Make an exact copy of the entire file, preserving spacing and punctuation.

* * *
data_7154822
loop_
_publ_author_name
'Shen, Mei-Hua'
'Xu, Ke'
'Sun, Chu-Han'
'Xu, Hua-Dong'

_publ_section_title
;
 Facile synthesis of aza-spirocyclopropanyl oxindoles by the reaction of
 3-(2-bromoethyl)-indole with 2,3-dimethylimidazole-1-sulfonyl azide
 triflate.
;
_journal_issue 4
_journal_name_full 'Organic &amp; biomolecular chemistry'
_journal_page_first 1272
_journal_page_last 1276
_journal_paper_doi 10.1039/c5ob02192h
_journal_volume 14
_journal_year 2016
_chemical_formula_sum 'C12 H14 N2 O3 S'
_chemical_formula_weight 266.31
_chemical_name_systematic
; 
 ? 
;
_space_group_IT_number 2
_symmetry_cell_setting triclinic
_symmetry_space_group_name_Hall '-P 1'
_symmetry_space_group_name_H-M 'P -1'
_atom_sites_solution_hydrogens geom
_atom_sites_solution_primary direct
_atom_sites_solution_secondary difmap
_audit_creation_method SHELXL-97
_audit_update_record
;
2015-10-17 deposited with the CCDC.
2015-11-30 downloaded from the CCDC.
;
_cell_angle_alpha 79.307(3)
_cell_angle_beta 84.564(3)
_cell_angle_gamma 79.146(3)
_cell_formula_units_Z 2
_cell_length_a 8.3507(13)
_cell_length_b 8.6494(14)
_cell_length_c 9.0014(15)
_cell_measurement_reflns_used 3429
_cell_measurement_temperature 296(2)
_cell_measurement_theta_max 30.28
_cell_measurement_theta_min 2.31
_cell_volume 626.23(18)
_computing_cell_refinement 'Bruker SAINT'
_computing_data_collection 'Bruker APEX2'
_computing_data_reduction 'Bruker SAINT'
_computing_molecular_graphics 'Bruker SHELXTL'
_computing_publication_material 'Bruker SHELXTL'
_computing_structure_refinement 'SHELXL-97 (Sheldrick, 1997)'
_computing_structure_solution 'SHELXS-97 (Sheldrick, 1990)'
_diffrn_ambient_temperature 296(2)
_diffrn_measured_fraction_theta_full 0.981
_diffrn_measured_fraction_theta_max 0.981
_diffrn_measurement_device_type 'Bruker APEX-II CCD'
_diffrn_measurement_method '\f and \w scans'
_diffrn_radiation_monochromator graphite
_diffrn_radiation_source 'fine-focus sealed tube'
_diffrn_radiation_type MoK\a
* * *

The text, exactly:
data_7154822
loop_
_publ_author_name
'Shen, Mei-Hua'
'Xu, Ke'
'Sun, Chu-Han'
'Xu, Hua-Dong'

_publ_section_title
;
 Facile synthesis of aza-spirocyclopropanyl oxindoles by the reaction of
 3-(2-bromoethyl)-indole with 2,3-dimethylimidazole-1-sulfonyl azide
 triflate.
;
_journal_issue 4
_journal_name_full 'Organic &amp; biomolecular chemistry'
_journal_page_first 1272
_journal_page_last 1276
_journal_paper_doi 10.1039/c5ob02192h
_journal_volume 14
_journal_year 2016
_chemical_formula_sum 'C12 H14 N2 O3 S'
_chemical_formula_weight 266.31
_chemical_name_systematic
; 
 ? 
;
_space_group_IT_number 2
_symmetry_cell_setting triclinic
_symmetry_space_group_name_Hall '-P 1'
_symmetry_space_group_name_H-M 'P -1'
_atom_sites_solution_hydrogens geom
_atom_sites_solution_primary direct
_atom_sites_solution_secondary difmap
_audit_creation_method SHELXL-97
_audit_update_record
;
2015-10-17 deposited with the CCDC.
2015-11-30 downloaded from the CCDC.
;
_cell_angle_alpha 79.307(3)
_cell_angle_beta 84.564(3)
_cell_angle_gamma 79.146(3)
_cell_formula_units_Z 2
_cell_length_a 8.3507(13)
_cell_length_b 8.6494(14)
_cell_length_c 9.0014(15)
_cell_measurement_reflns_used 3429
_cell_measurement_temperature 296(2)
_cell_measurement_theta_max 30.28
_cell_measurement_theta_min 2.31
_cell_volume 626.23(18)
_computing_cell_refinement 'Bruker SAINT'
_computing_data_collection 'Bruker APEX2'
_computing_data_reduction 'Bruker SAINT'
_computing_molecular_graphics 'Bruker SHELXTL'
_computing_publication_material 'Bruker SHELXTL'
_computing_structure_refinement 'SHELXL-97 (Sheldrick, 1997)'
_computing_structure_solution 'SHELXS-97 (Sheldrick, 1990)'
_diffrn_ambient_temperature 296(2)
_diffrn_measured_fraction_theta_full 0.981
_diffrn_measured_fraction_theta_max 0.981
_diffrn_measurement_device_type 'Bruker APEX-II CCD'
_diffrn_measurement_method '\f and \w scans'
_diffrn_radiation_monochromator graphite
_diffrn_radiation_source 'fine-focus sealed tube'
_diffrn_radiation_type MoK\a